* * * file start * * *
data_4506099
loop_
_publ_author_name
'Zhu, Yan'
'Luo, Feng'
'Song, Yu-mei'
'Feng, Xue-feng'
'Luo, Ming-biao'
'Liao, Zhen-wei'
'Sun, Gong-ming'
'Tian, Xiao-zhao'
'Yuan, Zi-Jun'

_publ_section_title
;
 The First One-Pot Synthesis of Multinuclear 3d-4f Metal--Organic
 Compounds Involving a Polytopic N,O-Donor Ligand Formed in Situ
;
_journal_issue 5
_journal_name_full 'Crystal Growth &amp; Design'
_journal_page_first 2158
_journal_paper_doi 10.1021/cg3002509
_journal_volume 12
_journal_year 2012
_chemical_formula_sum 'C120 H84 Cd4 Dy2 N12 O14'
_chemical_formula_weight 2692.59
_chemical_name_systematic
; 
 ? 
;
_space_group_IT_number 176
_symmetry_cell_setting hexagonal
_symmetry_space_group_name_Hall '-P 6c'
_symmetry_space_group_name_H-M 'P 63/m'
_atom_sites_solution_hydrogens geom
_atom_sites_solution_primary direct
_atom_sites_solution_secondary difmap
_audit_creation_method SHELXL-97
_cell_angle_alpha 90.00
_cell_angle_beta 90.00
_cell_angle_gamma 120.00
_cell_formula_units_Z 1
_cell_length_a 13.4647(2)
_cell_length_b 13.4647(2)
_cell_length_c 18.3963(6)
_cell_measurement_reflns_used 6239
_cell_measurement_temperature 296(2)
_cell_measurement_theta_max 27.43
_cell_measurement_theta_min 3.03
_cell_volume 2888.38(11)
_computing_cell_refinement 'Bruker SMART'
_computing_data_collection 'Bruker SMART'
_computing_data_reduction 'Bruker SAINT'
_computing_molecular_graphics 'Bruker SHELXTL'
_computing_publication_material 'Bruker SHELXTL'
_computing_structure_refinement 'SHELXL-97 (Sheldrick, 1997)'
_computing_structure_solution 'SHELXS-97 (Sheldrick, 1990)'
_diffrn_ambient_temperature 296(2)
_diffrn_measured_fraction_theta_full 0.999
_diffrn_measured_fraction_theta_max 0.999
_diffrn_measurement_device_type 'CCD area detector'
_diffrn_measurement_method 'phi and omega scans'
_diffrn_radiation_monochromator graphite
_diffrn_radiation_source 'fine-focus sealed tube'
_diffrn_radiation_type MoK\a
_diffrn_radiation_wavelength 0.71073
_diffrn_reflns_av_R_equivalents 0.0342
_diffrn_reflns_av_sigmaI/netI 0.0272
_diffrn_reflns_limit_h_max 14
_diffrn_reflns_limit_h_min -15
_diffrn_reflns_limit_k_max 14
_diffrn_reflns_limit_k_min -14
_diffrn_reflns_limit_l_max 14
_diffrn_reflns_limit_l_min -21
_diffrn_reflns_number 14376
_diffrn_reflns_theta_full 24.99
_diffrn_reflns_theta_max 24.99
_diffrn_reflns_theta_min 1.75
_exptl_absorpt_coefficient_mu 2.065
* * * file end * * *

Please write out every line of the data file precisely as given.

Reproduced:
data_4506099
loop_
_publ_author_name
'Zhu, Yan'
'Luo, Feng'
'Song, Yu-mei'
'Feng, Xue-feng'
'Luo, Ming-biao'
'Liao, Zhen-wei'
'Sun, Gong-ming'
'Tian, Xiao-zhao'
'Yuan, Zi-Jun'

_publ_section_title
;
 The First One-Pot Synthesis of Multinuclear 3d-4f Metal--Organic
 Compounds Involving a Polytopic N,O-Donor Ligand Formed in Situ
;
_journal_issue 5
_journal_name_full 'Crystal Growth &amp; Design'
_journal_page_first 2158
_journal_paper_doi 10.1021/cg3002509
_journal_volume 12
_journal_year 2012
_chemical_formula_sum 'C120 H84 Cd4 Dy2 N12 O14'
_chemical_formula_weight 2692.59
_chemical_name_systematic
; 
 ? 
;
_space_group_IT_number 176
_symmetry_cell_setting hexagonal
_symmetry_space_group_name_Hall '-P 6c'
_symmetry_space_group_name_H-M 'P 63/m'
_atom_sites_solution_hydrogens geom
_atom_sites_solution_primary direct
_atom_sites_solution_secondary difmap
_audit_creation_method SHELXL-97
_cell_angle_alpha 90.00
_cell_angle_beta 90.00
_cell_angle_gamma 120.00
_cell_formula_units_Z 1
_cell_length_a 13.4647(2)
_cell_length_b 13.4647(2)
_cell_length_c 18.3963(6)
_cell_measurement_reflns_used 6239
_cell_measurement_temperature 296(2)
_cell_measurement_theta_max 27.43
_cell_measurement_theta_min 3.03
_cell_volume 2888.38(11)
_computing_cell_refinement 'Bruker SMART'
_computing_data_collection 'Bruker SMART'
_computing_data_reduction 'Bruker SAINT'
_computing_molecular_graphics 'Bruker SHELXTL'
_computing_publication_material 'Bruker SHELXTL'
_computing_structure_refinement 'SHELXL-97 (Sheldrick, 1997)'
_computing_structure_solution 'SHELXS-97 (Sheldrick, 1990)'
_diffrn_ambient_temperature 296(2)
_diffrn_measured_fraction_theta_full 0.999
_diffrn_measured_fraction_theta_max 0.999
_diffrn_measurement_device_type 'CCD area detector'
_diffrn_measurement_method 'phi and omega scans'
_diffrn_radiation_monochromator graphite
_diffrn_radiation_source 'fine-focus sealed tube'
_diffrn_radiation_type MoK\a
_diffrn_radiation_wavelength 0.71073
_diffrn_reflns_av_R_equivalents 0.0342
_diffrn_reflns_av_sigmaI/netI 0.0272
_diffrn_reflns_limit_h_max 14
_diffrn_reflns_limit_h_min -15
_diffrn_reflns_limit_k_max 14
_diffrn_reflns_limit_k_min -14
_diffrn_reflns_limit_l_max 14
_diffrn_reflns_limit_l_min -21
_diffrn_reflns_number 14376
_diffrn_reflns_theta_full 24.99
_diffrn_reflns_theta_max 24.99
_diffrn_reflns_theta_min 1.75
_exptl_absorpt_coefficient_mu 2.065